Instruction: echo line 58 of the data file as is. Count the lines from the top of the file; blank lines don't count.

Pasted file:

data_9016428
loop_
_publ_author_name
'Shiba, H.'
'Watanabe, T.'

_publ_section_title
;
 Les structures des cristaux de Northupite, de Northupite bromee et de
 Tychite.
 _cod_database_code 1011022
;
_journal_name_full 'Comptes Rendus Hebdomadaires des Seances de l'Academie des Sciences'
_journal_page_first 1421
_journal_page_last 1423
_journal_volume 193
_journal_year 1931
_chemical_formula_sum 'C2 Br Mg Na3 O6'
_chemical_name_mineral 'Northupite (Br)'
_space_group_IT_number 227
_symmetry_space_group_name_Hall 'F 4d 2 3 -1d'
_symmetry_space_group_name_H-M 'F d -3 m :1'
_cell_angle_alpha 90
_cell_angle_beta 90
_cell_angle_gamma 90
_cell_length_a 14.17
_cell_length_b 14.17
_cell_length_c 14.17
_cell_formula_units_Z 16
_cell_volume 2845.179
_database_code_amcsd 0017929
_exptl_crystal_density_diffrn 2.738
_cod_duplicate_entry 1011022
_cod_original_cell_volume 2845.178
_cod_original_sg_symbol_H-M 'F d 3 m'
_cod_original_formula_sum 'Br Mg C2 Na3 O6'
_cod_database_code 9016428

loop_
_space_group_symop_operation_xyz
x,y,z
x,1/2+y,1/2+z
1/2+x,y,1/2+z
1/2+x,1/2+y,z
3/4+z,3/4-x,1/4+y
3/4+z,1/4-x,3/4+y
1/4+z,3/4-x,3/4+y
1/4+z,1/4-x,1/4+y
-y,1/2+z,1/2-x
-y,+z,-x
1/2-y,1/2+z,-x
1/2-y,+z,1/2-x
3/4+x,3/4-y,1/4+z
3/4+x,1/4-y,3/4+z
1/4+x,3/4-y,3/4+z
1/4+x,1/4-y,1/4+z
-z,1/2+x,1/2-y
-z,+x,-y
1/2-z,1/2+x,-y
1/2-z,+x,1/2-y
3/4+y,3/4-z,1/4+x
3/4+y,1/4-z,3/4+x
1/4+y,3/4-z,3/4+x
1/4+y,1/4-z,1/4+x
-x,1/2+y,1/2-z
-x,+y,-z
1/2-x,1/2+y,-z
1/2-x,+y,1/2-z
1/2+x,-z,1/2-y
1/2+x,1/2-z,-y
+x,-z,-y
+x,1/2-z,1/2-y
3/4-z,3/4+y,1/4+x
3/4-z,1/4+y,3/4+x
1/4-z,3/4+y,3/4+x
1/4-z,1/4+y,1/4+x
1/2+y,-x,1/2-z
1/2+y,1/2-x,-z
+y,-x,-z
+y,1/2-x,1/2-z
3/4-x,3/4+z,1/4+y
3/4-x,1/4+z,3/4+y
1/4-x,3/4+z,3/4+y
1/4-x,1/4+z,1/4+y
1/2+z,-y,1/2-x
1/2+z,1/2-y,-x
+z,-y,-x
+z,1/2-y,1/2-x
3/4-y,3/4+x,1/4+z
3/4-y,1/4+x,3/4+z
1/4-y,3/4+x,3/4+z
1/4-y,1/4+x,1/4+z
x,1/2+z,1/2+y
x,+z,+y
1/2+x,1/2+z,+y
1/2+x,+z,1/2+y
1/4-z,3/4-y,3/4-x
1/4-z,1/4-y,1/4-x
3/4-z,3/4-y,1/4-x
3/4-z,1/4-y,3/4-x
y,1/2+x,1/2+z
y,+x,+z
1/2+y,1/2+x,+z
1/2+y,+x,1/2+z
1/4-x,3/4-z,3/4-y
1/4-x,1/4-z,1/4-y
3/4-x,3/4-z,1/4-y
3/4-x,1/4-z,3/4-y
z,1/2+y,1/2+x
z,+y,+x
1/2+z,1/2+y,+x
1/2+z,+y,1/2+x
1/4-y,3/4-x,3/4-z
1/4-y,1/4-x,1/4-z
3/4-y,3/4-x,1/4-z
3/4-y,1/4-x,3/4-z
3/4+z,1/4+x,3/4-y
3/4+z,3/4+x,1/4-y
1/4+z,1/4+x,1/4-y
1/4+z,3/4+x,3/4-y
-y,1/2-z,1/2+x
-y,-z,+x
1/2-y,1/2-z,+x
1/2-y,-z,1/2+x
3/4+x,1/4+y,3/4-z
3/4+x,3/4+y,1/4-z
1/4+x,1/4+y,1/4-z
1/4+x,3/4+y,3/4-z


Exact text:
1/2-z,+x,1/2-y